Here's an item from the Texas Republican Party's Web site:
Candidate for the Sixth Court of Appeals, Ben Franks, is reported to be a professed atheist and apparently believes the Bible is a "collection of myths."
During debate over a plank in the State Democrat Platform, members of the Platform Committee debated dropping "God" from a sentence on the first page of the document. The plank stated: "we want a Texas where all people can fulfill their dreams and achieve their God-given potential."
According to an article published in the El Paso Times, Ben Franks states: "I'm an atheist..." [For Franks' response to this, see here.]
All elected or appointed officials in Texas must take the oath prescribed by Art. XVI, Section 1(a) of the Texas Constitution:
"I, _____, do solemnly swear (or affirm), that I will faithfully execute the duties of the office of _____ of the State of Texas, and will to the best of my ability preserve, protect, and defend the Constitution and laws of the United States and of this State, so help me God."
Should Franks be elected in November, one would have to conclude that he will hold true to his out of touch "atheist" belief system and ignore the laws and Constitution of Texas. Mr. Franks is a personal injury trial lawyer practicing in Texarkana, Texas and is the Democrat nominee for the 6th Court of Appeals.
As I've argued before, the theoretical case for ignoring candidates' religious beliefs when deciding whom to vote for is not open-and-shut: Religious beliefs (whether atheist, fundamentalist Christian, Catholic, Muslim, Jewish, Hindu, or whatever else) are at least in theory pointers to how a person is likely to act, and the similarity between your beliefs and a candidate's might in theory be a good predictor of the similarity in your moral values and your views on what the government ought to do. But in practice, it seems to me that the correlation is low enough, and appeals to such a correlation are dangerous enough in a religiously pluralistic country that they ought to be eschewed and condemned.
But for now, let me just stress how, if such criticism of atheists is accepted, similar calls to vote against candidates with other beliefs about religion would become legitimized as well. After all, it's not just atheists who believe that the Bible is myth (I take it that the belief is about the Bible's claims of miracles, not about all of the Bible's historical assertions, some of which may be accurate, or about the Bible's moral teachings, to which the label "myth" can't be applied). Most Buddhists, Hindus, and other non-Christians/Jews/Muslims likely believe the same. Jews believe that the New Testament's claims of Jesus's miracles and his resurrection are myths (that's why they're not Christians). Many denominations of Christians believe that many of the claims of miracles in the Bible are myth (for instance, Methuselah didn't actually live to 969, the world wasn't actually covered in water during the Flood, Noah didn't actually fit two of each animal on his ark, and so on) or at least metaphor.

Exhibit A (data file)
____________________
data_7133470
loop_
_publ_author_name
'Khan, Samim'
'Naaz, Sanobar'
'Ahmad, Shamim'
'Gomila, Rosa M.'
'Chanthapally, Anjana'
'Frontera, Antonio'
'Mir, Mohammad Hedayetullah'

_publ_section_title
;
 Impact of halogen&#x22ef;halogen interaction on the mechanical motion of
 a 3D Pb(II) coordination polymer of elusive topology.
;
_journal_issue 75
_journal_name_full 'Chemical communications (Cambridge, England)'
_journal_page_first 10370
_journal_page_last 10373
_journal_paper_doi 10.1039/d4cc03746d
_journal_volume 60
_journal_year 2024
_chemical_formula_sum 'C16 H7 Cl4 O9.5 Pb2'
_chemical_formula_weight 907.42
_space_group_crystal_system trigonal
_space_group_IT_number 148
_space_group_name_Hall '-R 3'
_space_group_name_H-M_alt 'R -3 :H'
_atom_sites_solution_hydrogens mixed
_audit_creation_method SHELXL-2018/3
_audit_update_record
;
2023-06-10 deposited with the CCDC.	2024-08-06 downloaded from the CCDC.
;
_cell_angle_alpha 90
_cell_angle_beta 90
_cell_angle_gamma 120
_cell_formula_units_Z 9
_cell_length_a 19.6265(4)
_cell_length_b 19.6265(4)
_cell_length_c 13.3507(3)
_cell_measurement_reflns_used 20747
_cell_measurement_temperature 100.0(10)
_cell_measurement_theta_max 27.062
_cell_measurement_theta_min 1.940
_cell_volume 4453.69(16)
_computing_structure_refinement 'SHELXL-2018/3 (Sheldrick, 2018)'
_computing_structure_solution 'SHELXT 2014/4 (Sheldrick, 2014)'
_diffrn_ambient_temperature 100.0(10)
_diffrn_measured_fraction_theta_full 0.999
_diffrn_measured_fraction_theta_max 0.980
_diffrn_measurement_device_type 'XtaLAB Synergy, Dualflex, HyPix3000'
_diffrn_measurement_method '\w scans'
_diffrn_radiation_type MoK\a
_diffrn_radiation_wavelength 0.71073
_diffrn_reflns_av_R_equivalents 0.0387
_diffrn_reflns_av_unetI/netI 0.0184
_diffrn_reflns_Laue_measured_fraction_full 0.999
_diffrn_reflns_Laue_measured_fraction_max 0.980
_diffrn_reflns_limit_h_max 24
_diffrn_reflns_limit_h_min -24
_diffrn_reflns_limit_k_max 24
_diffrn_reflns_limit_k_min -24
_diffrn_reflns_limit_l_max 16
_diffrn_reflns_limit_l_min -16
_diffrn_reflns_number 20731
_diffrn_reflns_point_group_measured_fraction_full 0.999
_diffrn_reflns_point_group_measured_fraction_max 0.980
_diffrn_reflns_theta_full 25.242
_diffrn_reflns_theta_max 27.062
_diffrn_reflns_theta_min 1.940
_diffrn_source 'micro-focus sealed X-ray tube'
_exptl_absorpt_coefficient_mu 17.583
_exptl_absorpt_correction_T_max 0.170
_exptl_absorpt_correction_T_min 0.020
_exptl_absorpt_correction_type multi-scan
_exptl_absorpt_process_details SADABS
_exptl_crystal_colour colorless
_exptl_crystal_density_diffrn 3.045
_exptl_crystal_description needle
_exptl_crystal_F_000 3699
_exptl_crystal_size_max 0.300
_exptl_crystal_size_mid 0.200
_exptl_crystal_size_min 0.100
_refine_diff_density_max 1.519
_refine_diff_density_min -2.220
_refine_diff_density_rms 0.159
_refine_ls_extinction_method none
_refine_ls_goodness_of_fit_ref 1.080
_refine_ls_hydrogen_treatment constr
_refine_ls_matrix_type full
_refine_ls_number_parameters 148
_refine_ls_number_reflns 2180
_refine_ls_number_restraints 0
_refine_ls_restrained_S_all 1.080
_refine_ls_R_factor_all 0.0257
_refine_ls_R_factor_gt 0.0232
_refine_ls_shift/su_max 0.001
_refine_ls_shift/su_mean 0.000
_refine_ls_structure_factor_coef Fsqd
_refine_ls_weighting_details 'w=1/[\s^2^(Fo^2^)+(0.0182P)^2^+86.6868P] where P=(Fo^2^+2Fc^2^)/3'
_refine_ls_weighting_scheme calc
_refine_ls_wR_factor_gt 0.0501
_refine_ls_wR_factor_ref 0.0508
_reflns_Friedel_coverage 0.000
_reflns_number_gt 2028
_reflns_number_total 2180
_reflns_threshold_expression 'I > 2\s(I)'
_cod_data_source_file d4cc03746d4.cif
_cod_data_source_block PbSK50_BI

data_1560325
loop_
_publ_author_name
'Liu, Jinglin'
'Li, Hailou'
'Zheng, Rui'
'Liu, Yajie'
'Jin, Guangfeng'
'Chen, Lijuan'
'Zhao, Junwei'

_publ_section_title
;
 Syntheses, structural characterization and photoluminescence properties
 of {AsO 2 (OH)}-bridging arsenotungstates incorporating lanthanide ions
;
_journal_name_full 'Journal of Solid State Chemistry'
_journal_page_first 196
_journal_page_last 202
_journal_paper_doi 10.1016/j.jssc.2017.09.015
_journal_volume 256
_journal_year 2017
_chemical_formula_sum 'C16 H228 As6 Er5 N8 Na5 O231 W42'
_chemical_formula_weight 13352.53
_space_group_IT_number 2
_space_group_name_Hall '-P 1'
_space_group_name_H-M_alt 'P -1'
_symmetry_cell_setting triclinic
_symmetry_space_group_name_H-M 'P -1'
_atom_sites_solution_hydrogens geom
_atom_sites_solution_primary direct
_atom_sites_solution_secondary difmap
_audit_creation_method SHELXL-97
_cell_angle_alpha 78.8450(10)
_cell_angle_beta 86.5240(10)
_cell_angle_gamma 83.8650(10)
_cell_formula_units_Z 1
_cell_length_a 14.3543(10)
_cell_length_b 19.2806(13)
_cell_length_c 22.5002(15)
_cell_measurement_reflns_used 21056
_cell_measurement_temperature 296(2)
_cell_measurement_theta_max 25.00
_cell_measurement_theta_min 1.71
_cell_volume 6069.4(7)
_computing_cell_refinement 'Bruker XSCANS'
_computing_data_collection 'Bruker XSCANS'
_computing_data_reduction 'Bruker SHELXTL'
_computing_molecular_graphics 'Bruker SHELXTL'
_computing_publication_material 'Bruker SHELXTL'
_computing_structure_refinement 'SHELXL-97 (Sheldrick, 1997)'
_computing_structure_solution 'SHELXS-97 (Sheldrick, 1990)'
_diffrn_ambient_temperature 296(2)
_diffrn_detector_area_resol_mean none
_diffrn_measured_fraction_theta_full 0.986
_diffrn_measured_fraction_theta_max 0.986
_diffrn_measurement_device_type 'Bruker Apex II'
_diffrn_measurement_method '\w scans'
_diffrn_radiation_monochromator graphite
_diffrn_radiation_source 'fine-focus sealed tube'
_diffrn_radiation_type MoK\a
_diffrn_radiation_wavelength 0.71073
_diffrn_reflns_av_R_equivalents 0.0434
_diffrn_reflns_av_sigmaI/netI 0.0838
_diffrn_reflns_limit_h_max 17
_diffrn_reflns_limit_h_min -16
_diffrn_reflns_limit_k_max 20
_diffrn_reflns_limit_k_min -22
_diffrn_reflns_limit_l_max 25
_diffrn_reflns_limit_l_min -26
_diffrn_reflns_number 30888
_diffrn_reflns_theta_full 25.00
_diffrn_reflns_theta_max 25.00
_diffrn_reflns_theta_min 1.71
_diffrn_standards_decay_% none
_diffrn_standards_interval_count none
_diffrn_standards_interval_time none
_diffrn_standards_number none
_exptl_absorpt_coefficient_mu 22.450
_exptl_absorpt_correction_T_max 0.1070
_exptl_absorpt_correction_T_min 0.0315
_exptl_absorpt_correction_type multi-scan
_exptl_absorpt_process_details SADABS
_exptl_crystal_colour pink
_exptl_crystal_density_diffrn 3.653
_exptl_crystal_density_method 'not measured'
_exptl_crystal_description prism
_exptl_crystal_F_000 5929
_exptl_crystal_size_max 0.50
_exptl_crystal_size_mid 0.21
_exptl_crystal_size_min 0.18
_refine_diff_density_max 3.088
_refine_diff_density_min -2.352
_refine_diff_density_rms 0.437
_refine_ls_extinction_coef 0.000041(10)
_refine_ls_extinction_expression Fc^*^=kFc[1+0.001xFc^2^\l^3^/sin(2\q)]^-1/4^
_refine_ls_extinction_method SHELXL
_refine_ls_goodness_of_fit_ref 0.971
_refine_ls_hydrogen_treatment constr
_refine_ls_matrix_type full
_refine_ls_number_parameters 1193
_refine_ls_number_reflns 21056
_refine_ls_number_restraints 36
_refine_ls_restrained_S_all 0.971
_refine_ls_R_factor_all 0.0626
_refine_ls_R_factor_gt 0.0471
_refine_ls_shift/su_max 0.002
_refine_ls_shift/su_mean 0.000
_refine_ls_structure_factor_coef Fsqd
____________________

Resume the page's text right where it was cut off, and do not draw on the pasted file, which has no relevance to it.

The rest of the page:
More broadly, if the Texas Republican Party can properly say "don't vote for the atheist, because he believes the Bible is myth and is therefore out of touch with the majority," then a party can equally legitimately say "don't vote for the fundamentalist Christian, because he believes the Bible is literally true and is therefore out of touch with the majority that don't believe such things," or "don't vote for the Catholic, because he recognizes the spiritual authority of a foreign leader, and is therefore out of touch with true blue Americans who bow their heads to no foreign potentate." Do we really want that sort of political argument to resurface?
Just to mention what should be obvious, I think the Texas Republican Party has a perfect First Amendment right to put out such arguments; I'm also not persuaded that the Religious Test Clause actually prohibits (even in an unenforceable way) voters from voting based on a candidate's religiosity. But I think arguments like the Texas Republican Party's are corrosive to American religious tolerance, and to American democracy more broadly, and we should exercise our First Amendment rights to condemn them.
Incidentally, the "so help me God" argument doesn't work: The laws of the state of Texas are subject to the U.S. Constitution, which bars the disqualification of officeholders who don't believe in God (or who refuse to engage in religious oaths, as quite devout Quakers and others do). See, e.g., Torcaso v. Watkins (1961); Lee v. Weisman (1992). In light of these federal precedents, the Texas Constitution has to be read as providing people who don't want to swear, but who instead want to affirm without reference to God, the right to do that. It's the Texas Republican Party's legal analysis that's ignoring the constitution of the United States, which is the fundamental law of Texas as well as of all other states.
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